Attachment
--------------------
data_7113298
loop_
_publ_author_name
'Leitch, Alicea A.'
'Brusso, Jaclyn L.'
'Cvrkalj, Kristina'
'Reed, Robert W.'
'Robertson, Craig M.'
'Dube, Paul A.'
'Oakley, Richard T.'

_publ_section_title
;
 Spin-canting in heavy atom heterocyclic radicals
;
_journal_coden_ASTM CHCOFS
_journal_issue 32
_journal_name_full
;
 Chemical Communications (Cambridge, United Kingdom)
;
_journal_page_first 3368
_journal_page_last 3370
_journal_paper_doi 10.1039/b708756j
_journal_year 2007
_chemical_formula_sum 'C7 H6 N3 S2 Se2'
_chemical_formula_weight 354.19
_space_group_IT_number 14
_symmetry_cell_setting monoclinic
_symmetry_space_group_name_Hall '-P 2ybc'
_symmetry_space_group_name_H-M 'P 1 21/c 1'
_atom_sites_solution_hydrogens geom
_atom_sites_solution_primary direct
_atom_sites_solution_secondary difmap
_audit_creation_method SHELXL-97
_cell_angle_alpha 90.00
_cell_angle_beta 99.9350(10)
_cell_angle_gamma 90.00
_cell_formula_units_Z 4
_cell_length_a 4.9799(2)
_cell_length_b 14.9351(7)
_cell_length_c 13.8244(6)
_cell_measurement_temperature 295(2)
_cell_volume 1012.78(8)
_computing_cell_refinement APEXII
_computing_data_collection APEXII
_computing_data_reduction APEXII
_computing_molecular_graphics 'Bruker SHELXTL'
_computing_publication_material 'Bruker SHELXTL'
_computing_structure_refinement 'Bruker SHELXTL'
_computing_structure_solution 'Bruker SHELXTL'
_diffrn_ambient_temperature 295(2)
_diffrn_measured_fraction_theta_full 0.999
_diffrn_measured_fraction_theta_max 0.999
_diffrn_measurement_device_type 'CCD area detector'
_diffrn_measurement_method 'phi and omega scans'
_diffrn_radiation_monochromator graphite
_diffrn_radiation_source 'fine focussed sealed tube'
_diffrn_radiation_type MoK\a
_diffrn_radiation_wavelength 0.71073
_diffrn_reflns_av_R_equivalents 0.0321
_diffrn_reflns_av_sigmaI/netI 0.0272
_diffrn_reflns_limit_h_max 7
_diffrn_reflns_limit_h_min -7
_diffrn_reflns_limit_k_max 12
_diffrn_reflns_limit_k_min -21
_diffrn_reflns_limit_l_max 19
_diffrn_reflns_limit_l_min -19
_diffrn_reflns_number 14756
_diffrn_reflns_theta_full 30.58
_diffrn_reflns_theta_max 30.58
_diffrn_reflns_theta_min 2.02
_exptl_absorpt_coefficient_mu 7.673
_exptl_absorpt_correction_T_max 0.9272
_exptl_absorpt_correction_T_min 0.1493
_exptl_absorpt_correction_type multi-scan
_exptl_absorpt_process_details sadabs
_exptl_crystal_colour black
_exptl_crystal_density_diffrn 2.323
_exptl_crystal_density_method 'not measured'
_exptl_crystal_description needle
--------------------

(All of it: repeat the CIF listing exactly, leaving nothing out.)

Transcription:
data_7113298
loop_
_publ_author_name
'Leitch, Alicea A.'
'Brusso, Jaclyn L.'
'Cvrkalj, Kristina'
'Reed, Robert W.'
'Robertson, Craig M.'
'Dube, Paul A.'
'Oakley, Richard T.'

_publ_section_title
;
 Spin-canting in heavy atom heterocyclic radicals
;
_journal_coden_ASTM CHCOFS
_journal_issue 32
_journal_name_full
;
 Chemical Communications (Cambridge, United Kingdom)
;
_journal_page_first 3368
_journal_page_last 3370
_journal_paper_doi 10.1039/b708756j
_journal_year 2007
_chemical_formula_sum 'C7 H6 N3 S2 Se2'
_chemical_formula_weight 354.19
_space_group_IT_number 14
_symmetry_cell_setting monoclinic
_symmetry_space_group_name_Hall '-P 2ybc'
_symmetry_space_group_name_H-M 'P 1 21/c 1'
_atom_sites_solution_hydrogens geom
_atom_sites_solution_primary direct
_atom_sites_solution_secondary difmap
_audit_creation_method SHELXL-97
_cell_angle_alpha 90.00
_cell_angle_beta 99.9350(10)
_cell_angle_gamma 90.00
_cell_formula_units_Z 4
_cell_length_a 4.9799(2)
_cell_length_b 14.9351(7)
_cell_length_c 13.8244(6)
_cell_measurement_temperature 295(2)
_cell_volume 1012.78(8)
_computing_cell_refinement APEXII
_computing_data_collection APEXII
_computing_data_reduction APEXII
_computing_molecular_graphics 'Bruker SHELXTL'
_computing_publication_material 'Bruker SHELXTL'
_computing_structure_refinement 'Bruker SHELXTL'
_computing_structure_solution 'Bruker SHELXTL'
_diffrn_ambient_temperature 295(2)
_diffrn_measured_fraction_theta_full 0.999
_diffrn_measured_fraction_theta_max 0.999
_diffrn_measurement_device_type 'CCD area detector'
_diffrn_measurement_method 'phi and omega scans'
_diffrn_radiation_monochromator graphite
_diffrn_radiation_source 'fine focussed sealed tube'
_diffrn_radiation_type MoK\a
_diffrn_radiation_wavelength 0.71073
_diffrn_reflns_av_R_equivalents 0.0321
_diffrn_reflns_av_sigmaI/netI 0.0272
_diffrn_reflns_limit_h_max 7
_diffrn_reflns_limit_h_min -7
_diffrn_reflns_limit_k_max 12
_diffrn_reflns_limit_k_min -21
_diffrn_reflns_limit_l_max 19
_diffrn_reflns_limit_l_min -19
_diffrn_reflns_number 14756
_diffrn_reflns_theta_full 30.58
_diffrn_reflns_theta_max 30.58
_diffrn_reflns_theta_min 2.02
_exptl_absorpt_coefficient_mu 7.673
_exptl_absorpt_correction_T_max 0.9272
_exptl_absorpt_correction_T_min 0.1493
_exptl_absorpt_correction_type multi-scan
_exptl_absorpt_process_details sadabs
_exptl_crystal_colour black
_exptl_crystal_density_diffrn 2.323
_exptl_crystal_density_method 'not measured'
_exptl_crystal_description needle